• Was anyone else reminded of the Movie Project X?
  • by cvtan (752695) on Thursday December 15, 2011 @07:50AM (#38381902)
    And the monkey unemployment problem is solved!
    • Bah! They're taking jobs away from inner city kids who could benefit from a little real work experience.

      Note to Newt:

      Order a few crates of those collars for your youth janitorial program. You'll teach them about obedience to authority, and keep property secure from the shiftless, thieving little urchins. Win - Win -Win!

  • The U.S. Use Wild Monkeys To Track Radiation Too.... They're called Stripclubs.
  • They had a monkey escape a lab, and are saying now that they let hi out on purpose to do experiments about what introduction of an animal that is radioactive into the wild would do to the rest of the animals, and maybe even humans.....I don't know but I smell something..... not quite sure what it is.....

  • by cstacy (534252)
    It was 2013 when they were all finally captured, transported in white trucks, loaded onto wooden fishing boats and banished to the evacuated island of Me-shima. The sullen, glowing creatures, some with open sores and missing hair, were unloaded from their crates by the workers in their hazard isolation suits. The workers were helicoptered onto a waiting ship back to Nagasaki, leaving the radmonkeys miserably exiled to the tiny island, presumably forever.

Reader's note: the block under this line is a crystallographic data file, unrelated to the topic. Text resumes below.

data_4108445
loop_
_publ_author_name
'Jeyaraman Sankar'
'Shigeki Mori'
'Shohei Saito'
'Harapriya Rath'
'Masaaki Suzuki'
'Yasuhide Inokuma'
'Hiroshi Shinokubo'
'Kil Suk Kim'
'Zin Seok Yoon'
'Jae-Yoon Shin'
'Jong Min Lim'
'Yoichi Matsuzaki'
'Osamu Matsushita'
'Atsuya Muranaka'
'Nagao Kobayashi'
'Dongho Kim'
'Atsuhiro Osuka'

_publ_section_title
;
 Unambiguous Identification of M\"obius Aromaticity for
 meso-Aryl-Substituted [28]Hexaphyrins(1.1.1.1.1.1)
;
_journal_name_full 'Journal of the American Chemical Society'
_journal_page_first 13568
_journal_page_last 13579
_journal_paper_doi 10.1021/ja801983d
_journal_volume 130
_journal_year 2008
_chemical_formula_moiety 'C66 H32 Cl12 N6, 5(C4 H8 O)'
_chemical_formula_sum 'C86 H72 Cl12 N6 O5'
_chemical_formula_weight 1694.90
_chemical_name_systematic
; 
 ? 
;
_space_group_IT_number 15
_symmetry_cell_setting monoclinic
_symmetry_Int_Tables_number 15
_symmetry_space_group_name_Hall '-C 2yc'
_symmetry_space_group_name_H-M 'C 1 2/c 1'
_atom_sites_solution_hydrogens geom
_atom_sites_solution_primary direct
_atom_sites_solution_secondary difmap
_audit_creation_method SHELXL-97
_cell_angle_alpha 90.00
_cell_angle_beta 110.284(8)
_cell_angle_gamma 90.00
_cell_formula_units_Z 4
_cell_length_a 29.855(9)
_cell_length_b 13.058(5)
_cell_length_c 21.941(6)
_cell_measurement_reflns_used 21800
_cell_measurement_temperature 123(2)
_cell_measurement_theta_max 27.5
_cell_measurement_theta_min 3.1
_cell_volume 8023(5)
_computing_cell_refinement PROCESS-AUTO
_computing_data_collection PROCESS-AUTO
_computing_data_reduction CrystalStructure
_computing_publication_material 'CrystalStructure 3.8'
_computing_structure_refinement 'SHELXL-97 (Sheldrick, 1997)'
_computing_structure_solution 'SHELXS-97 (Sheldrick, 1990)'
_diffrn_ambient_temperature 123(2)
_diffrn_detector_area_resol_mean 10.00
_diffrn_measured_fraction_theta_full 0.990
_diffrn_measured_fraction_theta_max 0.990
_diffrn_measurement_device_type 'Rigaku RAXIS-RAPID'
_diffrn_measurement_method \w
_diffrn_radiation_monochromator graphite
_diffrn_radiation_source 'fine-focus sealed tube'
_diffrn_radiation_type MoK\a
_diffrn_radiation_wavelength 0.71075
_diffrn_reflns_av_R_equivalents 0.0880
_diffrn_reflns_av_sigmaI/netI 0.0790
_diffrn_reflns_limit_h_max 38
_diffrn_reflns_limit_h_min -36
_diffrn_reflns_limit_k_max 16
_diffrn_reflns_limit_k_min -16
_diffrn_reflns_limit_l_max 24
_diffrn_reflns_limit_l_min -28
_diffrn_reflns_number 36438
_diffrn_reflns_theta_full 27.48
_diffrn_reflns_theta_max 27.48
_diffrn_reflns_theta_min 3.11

It has been 17 years, now, but the scientists stop
  • by ssyladin (458003)

    Am I the only one who is waiting for an xkcd comic to come from this?

  • It's good that the Japanese have learned to always mount scratch monkeys:

    http://en.wikipedia.org/wiki/Scratch_monkey [wikipedia.org]

  • PETAphiles are going to have a field day with this, they don't even like the Japanese dressing up virtual Italian plumbers in a fur suit.

  • It is much easier to read a glowing monkey than listen to a Geiger counter. In Japan, I believe wild monkeys are quite often seen as pests so it makes it ok. Now if they could only militarize the cicadia population.

FORTRAN is a good example of a language which is easier to parse using ad hoc techniques. -- D. Gries [What's good about it? Ed.]